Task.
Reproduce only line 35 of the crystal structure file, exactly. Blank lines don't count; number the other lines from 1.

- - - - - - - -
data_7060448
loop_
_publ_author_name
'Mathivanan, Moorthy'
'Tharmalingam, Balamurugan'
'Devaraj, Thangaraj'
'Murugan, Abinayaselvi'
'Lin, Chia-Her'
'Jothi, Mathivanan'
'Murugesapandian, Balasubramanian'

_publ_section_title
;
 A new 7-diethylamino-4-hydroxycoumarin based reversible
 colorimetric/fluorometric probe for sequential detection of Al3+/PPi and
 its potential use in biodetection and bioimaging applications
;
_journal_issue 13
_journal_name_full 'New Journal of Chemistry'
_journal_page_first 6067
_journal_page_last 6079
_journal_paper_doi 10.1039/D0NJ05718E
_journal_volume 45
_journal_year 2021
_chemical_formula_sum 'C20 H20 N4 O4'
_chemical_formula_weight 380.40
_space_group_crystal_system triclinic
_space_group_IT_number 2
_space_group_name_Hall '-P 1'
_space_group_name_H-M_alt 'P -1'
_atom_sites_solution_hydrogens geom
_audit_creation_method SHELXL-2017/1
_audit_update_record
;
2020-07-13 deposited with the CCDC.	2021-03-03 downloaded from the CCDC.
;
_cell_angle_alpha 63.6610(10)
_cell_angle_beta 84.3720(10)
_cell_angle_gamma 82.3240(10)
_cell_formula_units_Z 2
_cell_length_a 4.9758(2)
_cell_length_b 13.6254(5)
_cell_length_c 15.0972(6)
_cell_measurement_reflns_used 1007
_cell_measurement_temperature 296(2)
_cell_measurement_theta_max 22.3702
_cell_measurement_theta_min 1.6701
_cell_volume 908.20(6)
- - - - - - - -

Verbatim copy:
;